Those of ancient times who were adept at the Tao
Used it not to make people brighter
But to keep them simple
The difficulty in governing people
Is due to their excessive cleverness
Therefore, using cleverness to govern the state
Is being a thief of the state
Not using cleverness to govern the state
Is being a blessing of the state
Know that these two are both standards
Always knowing these standards
Is called Mystic Virtue
Mystic Virtue is profound, so far-reaching
It goes opposite to material things
Then it reaches great congruence
Chapter 65 Tao Te Ching
Lao Tzu tells us that knowing the “two [states: being a thief or being a blessing] Mystic Virtue “is profound, so far-reaching”. With regard to honesty and the simple truth as a means ruling your life and your personal interaction with others, Mystic Virtue is the karma result that will result down the path. The wisdom is to use honesty, truth, and simplicity in your actions. To benefit from Mystic Virtue in the best possible way is be mindful your mindset and choices with how you manage and govern your life.
There are two two important strategies to use to govern your life effectively.
- Be honest and keep things simple in your dealings
- Be aware of beguilement, trickery, cleverness and complexity from others.
This is not only managing your own ego and its tricks but to recognize the complexity and cleverness of others and their ego traits.
How have you been doing so far? To see the answer, you must be honest in your discerning of how your life is going. Here are some questions that can ask yourself to see where whether you are the “cunning thief” or a “blessing”.
Does it seem like the world if full of lies and deceit?
Are you constantly being ripped off?
Is your life overly complicated?
Do you feel like honest people always finish last?
Do you take advantage of people who seem less smart
Do you get a kick out of tricking children?
Are most people less clever than you are?
Do you pride yourself in being able to use your cleverness to take advantage of situations?
This is just a few to ask yourself. As the same time, you can consider how others you know may answer these.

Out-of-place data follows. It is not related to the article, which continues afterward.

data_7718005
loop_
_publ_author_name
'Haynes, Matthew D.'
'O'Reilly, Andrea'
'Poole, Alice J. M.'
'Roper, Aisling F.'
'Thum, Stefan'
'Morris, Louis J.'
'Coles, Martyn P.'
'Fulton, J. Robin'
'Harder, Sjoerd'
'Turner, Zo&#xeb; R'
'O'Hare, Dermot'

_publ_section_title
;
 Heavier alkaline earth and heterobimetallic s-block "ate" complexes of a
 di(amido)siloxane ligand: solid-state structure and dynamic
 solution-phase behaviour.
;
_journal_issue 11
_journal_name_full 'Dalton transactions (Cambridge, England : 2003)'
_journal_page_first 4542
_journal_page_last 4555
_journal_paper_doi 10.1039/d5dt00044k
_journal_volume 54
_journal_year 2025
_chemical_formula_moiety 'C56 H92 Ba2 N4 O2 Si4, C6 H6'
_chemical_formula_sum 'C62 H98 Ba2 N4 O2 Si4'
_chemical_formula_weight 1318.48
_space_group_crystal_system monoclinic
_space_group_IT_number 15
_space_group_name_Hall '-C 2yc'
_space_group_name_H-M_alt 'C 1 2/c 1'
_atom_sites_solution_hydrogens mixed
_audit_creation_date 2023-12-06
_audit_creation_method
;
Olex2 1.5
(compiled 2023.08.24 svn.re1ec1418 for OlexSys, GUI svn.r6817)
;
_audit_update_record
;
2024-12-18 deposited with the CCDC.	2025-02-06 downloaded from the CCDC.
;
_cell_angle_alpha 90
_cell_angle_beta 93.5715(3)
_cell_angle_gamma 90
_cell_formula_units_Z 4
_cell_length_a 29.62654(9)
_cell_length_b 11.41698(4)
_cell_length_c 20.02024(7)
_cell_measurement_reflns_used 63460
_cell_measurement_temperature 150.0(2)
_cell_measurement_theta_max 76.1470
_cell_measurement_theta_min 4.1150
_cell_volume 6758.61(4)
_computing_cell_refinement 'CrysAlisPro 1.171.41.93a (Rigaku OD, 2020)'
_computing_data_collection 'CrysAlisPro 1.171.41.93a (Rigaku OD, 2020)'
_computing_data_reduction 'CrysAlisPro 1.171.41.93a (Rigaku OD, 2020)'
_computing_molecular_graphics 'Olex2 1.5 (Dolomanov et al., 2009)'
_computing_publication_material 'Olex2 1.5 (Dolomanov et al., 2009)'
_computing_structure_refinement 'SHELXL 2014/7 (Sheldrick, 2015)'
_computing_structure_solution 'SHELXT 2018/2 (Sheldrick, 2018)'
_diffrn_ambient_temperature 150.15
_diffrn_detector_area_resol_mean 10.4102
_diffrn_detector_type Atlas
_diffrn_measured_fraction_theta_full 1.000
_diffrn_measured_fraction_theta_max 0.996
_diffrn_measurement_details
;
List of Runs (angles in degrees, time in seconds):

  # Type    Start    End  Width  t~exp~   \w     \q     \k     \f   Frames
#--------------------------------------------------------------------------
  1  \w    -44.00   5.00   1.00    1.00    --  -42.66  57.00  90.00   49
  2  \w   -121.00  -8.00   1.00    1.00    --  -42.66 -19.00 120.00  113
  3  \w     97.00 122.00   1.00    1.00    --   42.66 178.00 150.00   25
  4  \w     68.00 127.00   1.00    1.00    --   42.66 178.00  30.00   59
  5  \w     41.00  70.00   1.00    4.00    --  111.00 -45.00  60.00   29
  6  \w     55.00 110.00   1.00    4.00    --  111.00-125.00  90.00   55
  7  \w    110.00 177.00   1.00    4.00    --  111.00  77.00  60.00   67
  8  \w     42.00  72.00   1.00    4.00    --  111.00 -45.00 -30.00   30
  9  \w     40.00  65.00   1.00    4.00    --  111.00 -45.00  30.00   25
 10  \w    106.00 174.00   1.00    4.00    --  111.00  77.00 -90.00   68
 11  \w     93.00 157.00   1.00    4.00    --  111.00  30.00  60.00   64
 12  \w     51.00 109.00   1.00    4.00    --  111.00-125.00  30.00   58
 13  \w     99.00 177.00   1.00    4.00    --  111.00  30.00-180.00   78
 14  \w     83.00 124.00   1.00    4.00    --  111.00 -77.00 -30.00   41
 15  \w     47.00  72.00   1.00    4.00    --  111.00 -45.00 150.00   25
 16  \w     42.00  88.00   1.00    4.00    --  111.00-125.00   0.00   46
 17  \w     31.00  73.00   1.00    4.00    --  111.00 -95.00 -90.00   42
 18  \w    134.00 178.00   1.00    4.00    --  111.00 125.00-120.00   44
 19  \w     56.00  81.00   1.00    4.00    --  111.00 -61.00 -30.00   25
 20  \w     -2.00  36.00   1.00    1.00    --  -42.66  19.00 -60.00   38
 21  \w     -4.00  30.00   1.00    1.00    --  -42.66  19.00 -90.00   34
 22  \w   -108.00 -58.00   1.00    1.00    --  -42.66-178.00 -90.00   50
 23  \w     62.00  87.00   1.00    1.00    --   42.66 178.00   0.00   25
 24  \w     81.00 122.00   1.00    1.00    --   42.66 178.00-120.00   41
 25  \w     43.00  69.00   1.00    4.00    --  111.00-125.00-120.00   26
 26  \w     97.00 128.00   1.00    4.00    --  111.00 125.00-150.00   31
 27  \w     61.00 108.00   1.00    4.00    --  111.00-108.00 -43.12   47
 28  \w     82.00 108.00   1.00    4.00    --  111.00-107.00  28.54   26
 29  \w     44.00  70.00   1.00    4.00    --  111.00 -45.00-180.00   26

Your Relationship With Need.
You can begin to see the complementary relationship between honesty and simplicity. You should reflect on times in your life when you feel a sense of need. There are basic needs that we all require to be met. But then there is a sense of need that rises up when life gets complicated. Complications in life create stress. Stress will generate a sense of needing relief and a means of coping. The more complex a situation is, the more complicated it becomes. The more complicated it is the more attention and energy it consumes. If you use the metaphor of juggling to view your life and all its complications, you can see how at some point, inevitably you will become tired and drop a ball or two.
Another good example is when we are not truthful (lying to yourself) with our self and others. The more complex the lie, the more complicated it is to maintain the illusion that we have created. The karma result can be very negative.
If you can cultivate mindfulness of need, this can be a barometer of whether you are keeping things in your life simple or too complicated. You will be able to realize how stressful and needy you are and implement virtue and wisdom by being honest, accepting and implementing a virtuous action.
Hopefully, you can see how important being self-honest and truthful with yourself and others is an important virtue in cultivating sovereignty. You will know that you are improving by how mystic virtue rewards you realize how loved you are. You will know that you are making progress when you realize how much better you feel when things are simple and you don’t need a lot to be happy and content. Remember what Lao Tzu said
”Mystic Virtue is profound, so far-reaching,
It goes opposite to material things
Then it reaches great congruence[harmony]”